The recent murders of four Americans sailing off the coast of Somalia have led to calls for a tougher action against Somali pirates. Many argue that paying ransom only encourages more piracy, and that stronger action against the pirates is needed. Unfortunately, however, effective alternative options to stop piracy are limited, and tougher action will likely make the situation worse.
Until a few months ago, the Somali pirates treated their hostages well. The chances for a successful, if expensive, resolution were high, and violence against hostages was minimal. The greatest physical threat that hostages faced was lack of food and clean water. Their treatment was in stark contrast, for example, to the violent kidnappings in Mexico, where torture and mutilation are now routine mechanisms used to pressure families and businesses to pay substantial ransoms. But despite the deployment of ever larger counter-piracy flotillas, the incidence of piracy has increased off Somalia, and the patience of governments has begun to run out. Deadly raids have been undertaken against the pirates, but the attacks have only resulted in escalating violence by the pirates. Rumors of private militias being raised to attack the pirates on land also seem to have made the pirates even more trigger-happy.
Hostage-rescue raids on either land or sea are inherently risky -- as U.S. law enforcement agencies learned in the 1970s and 1980s. Then a series of raids resulted in the deaths of hostages. The U.S. domestic approach since has been to develop specialized negotiation units to secure the release of hostages while increasing the costs of hostage-taking: by negotiation the ransom down and using negotiations to develop intelligence on the hostage-takers to facilitate their subsequent arrest once hostages are free. Raids are used as a last resort if violence against hostages seems imminent.
It is not yet clear what went wrong in the negotiations that led to the death of the four Americans. But placing specially-trained negotiators on the vessels patrolling off Somalia could greatly help minimize violence against hostages.
Of course, a key element in raising the costs of kidnapping -- subsequent arrests of the hostage-takers -- is complicated in Somalia where the foreign forces cannot easily operate on land and where governing entities lack the will and capacity to act against the pirates. In the conditions of extreme poverty and unemployment that prevail in Somalia, the pirates have vast networks of supporters who benefit from the spin-off business piracy brings. Further complicating matters, many of the pirates' financiers are not located in Somalia itself.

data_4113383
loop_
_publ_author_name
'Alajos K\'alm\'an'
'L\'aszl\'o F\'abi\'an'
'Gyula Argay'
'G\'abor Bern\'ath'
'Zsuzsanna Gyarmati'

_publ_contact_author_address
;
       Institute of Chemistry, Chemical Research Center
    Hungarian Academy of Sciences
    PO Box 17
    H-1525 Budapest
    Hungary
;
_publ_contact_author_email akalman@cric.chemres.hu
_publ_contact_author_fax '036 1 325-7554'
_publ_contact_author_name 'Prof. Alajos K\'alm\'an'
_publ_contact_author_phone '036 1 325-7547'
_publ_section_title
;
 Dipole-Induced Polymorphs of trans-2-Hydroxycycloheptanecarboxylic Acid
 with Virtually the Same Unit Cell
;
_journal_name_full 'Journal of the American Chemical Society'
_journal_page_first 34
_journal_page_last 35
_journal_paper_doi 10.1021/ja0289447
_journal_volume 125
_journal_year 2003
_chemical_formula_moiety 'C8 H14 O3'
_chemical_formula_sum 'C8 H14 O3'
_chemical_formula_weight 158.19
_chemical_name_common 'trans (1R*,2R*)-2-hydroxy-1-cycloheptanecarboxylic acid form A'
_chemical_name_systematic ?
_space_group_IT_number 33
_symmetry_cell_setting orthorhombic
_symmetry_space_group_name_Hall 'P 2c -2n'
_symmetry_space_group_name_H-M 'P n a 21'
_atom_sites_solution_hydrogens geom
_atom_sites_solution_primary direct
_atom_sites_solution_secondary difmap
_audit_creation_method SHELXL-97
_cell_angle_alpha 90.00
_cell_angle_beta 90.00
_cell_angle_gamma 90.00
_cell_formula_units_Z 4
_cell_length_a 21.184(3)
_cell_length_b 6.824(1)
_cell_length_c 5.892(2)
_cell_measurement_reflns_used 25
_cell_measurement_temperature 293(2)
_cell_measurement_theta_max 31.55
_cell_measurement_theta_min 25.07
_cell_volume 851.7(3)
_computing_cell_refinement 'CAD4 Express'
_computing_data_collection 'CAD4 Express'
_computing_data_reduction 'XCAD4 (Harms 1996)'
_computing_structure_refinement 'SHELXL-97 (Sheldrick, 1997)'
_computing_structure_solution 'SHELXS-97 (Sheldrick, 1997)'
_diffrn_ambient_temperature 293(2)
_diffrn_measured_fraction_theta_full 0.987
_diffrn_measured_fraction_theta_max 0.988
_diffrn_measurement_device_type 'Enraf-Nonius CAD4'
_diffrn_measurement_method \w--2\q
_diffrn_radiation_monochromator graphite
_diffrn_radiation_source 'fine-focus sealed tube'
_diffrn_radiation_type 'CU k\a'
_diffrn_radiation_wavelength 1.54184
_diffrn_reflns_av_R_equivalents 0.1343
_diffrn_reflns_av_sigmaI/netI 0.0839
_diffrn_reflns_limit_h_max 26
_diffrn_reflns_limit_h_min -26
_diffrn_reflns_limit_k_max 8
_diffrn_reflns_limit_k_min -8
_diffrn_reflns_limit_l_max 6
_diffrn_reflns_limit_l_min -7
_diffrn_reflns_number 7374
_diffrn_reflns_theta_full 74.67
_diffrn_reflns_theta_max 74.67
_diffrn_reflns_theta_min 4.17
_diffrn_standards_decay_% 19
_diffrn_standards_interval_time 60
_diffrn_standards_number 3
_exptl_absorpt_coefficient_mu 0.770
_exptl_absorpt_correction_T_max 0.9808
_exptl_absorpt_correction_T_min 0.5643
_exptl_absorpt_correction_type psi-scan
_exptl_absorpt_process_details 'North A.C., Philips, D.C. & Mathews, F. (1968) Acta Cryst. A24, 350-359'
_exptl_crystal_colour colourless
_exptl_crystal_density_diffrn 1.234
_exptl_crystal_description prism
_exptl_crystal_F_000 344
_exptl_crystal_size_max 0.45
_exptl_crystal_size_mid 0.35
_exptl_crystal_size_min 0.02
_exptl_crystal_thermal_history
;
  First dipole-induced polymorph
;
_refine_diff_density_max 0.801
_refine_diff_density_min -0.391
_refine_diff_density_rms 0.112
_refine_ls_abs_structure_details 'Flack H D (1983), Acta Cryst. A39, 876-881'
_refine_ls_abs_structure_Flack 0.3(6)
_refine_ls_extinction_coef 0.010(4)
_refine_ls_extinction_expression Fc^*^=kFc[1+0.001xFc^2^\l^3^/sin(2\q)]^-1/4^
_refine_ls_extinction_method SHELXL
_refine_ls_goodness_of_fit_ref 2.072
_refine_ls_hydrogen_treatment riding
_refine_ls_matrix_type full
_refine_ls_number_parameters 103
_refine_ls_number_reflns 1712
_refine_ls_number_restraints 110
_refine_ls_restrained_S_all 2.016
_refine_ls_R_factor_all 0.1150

The odds that military intervention could reverse the lawlessness, poverty, and absence of government in Somalia are extremely low. The resources and complexity of such an undertaking would be enormous -- as the United States learned in early 1990s and the Ethiopians learned in the 2000s. Any successful military endeavor in Somalia would result in a lengthy occupation and complicated state-building, which would make Afghanistan look easy. Any quick Special Forces action against the pirates' strongholds would only temporarily disrupt their activities at best.
Yet as another haven of piracy -- Southeast Asia -- teaches us, suppressing piracy often requires depriving the pirates of their safe-havens on land. In the 19th century, during the heyday of piracy in that region, colonial powers engaged in considerable effort to reduce privacy -- establishing firm control over their respective territories, working with local governing authorities to anchor the seafaring pirates firmly to land, and providing livelihoods for the pirates in agriculture and other land-based sectors.
Southeast Asia in the 1990s and 2000s provides further important anti-piracy lessons. Intensified maritime interdiction reduced the incidence of piracy in certain areas such as off the coast of Malaysia. However, those actions only pushed the privates closer to the Philippines. Crucially, the risks of raids and diminished safe-havens on land have motivated the pirates to focus on seizing and reselling cargo and ships, rather than trying to negotiate ransoms. Crews of seized ships are often shot on sight. Refusing to pay ransoms or arming ship crews would likely have the same effects as they have off Somalia -- lessening the incidence of privacy and hostage taking but resulting in greater violence.
U.S. anti-terrorism laws already complicate paying ransom -- if a part of a ransom ends up in al-Shabab's hands, the payer could be held liable for financing terrorism. Al-Shabab's presence in the piracy business has been limited. In fact, al-Shabab has fought the pirates. But if the pirates cannot obtain ransom from shipping companies, they may well decide to start selling their hostages to al-Shabab and other al-Qaeda-linked buyers, which could use the hostages as pawns in political extortion. Military actions against the pirates on land could indeed push them to seek accommodation with al-Shabab, which would likely increase violence against hostages and perhaps even enlarge al-Shabab's financial resources.
Bottom line? For a long time to come, paying ransom to the pirates may be the least worst option.